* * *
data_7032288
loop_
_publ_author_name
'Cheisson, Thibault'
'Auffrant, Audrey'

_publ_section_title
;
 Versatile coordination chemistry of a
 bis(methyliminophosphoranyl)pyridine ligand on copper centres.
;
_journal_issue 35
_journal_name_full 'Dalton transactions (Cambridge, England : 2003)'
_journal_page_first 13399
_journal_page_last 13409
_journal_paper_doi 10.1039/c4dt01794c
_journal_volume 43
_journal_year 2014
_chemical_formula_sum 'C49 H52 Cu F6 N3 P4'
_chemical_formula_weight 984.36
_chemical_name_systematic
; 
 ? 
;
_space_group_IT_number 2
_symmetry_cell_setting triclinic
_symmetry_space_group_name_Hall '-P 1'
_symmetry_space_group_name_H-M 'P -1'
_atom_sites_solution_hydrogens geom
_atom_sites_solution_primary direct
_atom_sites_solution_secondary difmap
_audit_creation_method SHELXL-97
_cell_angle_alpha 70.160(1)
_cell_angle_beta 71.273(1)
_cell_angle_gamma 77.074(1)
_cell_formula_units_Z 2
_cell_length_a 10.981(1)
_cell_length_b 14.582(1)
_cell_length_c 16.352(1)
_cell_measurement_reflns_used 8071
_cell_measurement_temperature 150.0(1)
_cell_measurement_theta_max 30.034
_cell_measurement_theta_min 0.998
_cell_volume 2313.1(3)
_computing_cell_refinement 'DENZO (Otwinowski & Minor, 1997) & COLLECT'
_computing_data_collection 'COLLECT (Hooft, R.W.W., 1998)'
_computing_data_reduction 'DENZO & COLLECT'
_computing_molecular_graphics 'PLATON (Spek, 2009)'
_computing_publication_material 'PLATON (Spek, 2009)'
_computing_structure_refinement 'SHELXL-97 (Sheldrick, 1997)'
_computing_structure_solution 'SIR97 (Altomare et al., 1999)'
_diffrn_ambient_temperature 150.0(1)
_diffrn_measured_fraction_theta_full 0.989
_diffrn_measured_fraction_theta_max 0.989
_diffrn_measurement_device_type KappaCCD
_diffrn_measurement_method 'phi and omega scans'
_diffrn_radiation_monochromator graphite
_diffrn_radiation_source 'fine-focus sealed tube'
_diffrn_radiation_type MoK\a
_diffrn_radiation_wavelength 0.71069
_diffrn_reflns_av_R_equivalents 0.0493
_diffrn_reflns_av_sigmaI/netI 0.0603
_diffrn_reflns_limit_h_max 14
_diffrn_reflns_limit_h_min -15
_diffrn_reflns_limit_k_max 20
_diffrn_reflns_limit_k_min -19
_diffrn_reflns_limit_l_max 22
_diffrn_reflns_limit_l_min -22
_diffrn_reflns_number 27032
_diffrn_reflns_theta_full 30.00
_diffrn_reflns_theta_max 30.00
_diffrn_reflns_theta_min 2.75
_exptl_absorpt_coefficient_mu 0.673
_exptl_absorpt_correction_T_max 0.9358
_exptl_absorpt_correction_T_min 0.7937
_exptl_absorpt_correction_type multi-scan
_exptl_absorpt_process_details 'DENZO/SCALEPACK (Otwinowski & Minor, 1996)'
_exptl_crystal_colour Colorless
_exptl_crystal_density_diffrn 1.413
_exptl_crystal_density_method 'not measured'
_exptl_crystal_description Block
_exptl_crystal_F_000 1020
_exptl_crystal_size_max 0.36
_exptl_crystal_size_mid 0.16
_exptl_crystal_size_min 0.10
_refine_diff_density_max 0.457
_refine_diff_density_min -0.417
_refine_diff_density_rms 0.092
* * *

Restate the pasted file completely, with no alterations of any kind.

data_7032288
loop_
_publ_author_name
'Cheisson, Thibault'
'Auffrant, Audrey'

_publ_section_title
;
 Versatile coordination chemistry of a
 bis(methyliminophosphoranyl)pyridine ligand on copper centres.
;
_journal_issue 35
_journal_name_full 'Dalton transactions (Cambridge, England : 2003)'
_journal_page_first 13399
_journal_page_last 13409
_journal_paper_doi 10.1039/c4dt01794c
_journal_volume 43
_journal_year 2014
_chemical_formula_sum 'C49 H52 Cu F6 N3 P4'
_chemical_formula_weight 984.36
_chemical_name_systematic
; 
 ? 
;
_space_group_IT_number 2
_symmetry_cell_setting triclinic
_symmetry_space_group_name_Hall '-P 1'
_symmetry_space_group_name_H-M 'P -1'
_atom_sites_solution_hydrogens geom
_atom_sites_solution_primary direct
_atom_sites_solution_secondary difmap
_audit_creation_method SHELXL-97
_cell_angle_alpha 70.160(1)
_cell_angle_beta 71.273(1)
_cell_angle_gamma 77.074(1)
_cell_formula_units_Z 2
_cell_length_a 10.981(1)
_cell_length_b 14.582(1)
_cell_length_c 16.352(1)
_cell_measurement_reflns_used 8071
_cell_measurement_temperature 150.0(1)
_cell_measurement_theta_max 30.034
_cell_measurement_theta_min 0.998
_cell_volume 2313.1(3)
_computing_cell_refinement 'DENZO (Otwinowski & Minor, 1997) & COLLECT'
_computing_data_collection 'COLLECT (Hooft, R.W.W., 1998)'
_computing_data_reduction 'DENZO & COLLECT'
_computing_molecular_graphics 'PLATON (Spek, 2009)'
_computing_publication_material 'PLATON (Spek, 2009)'
_computing_structure_refinement 'SHELXL-97 (Sheldrick, 1997)'
_computing_structure_solution 'SIR97 (Altomare et al., 1999)'
_diffrn_ambient_temperature 150.0(1)
_diffrn_measured_fraction_theta_full 0.989
_diffrn_measured_fraction_theta_max 0.989
_diffrn_measurement_device_type KappaCCD
_diffrn_measurement_method 'phi and omega scans'
_diffrn_radiation_monochromator graphite
_diffrn_radiation_source 'fine-focus sealed tube'
_diffrn_radiation_type MoK\a
_diffrn_radiation_wavelength 0.71069
_diffrn_reflns_av_R_equivalents 0.0493
_diffrn_reflns_av_sigmaI/netI 0.0603
_diffrn_reflns_limit_h_max 14
_diffrn_reflns_limit_h_min -15
_diffrn_reflns_limit_k_max 20
_diffrn_reflns_limit_k_min -19
_diffrn_reflns_limit_l_max 22
_diffrn_reflns_limit_l_min -22
_diffrn_reflns_number 27032
_diffrn_reflns_theta_full 30.00
_diffrn_reflns_theta_max 30.00
_diffrn_reflns_theta_min 2.75
_exptl_absorpt_coefficient_mu 0.673
_exptl_absorpt_correction_T_max 0.9358
_exptl_absorpt_correction_T_min 0.7937
_exptl_absorpt_correction_type multi-scan
_exptl_absorpt_process_details 'DENZO/SCALEPACK (Otwinowski & Minor, 1996)'
_exptl_crystal_colour Colorless
_exptl_crystal_density_diffrn 1.413
_exptl_crystal_density_method 'not measured'
_exptl_crystal_description Block
_exptl_crystal_F_000 1020
_exptl_crystal_size_max 0.36
_exptl_crystal_size_mid 0.16
_exptl_crystal_size_min 0.10
_refine_diff_density_max 0.457
_refine_diff_density_min -0.417
_refine_diff_density_rms 0.092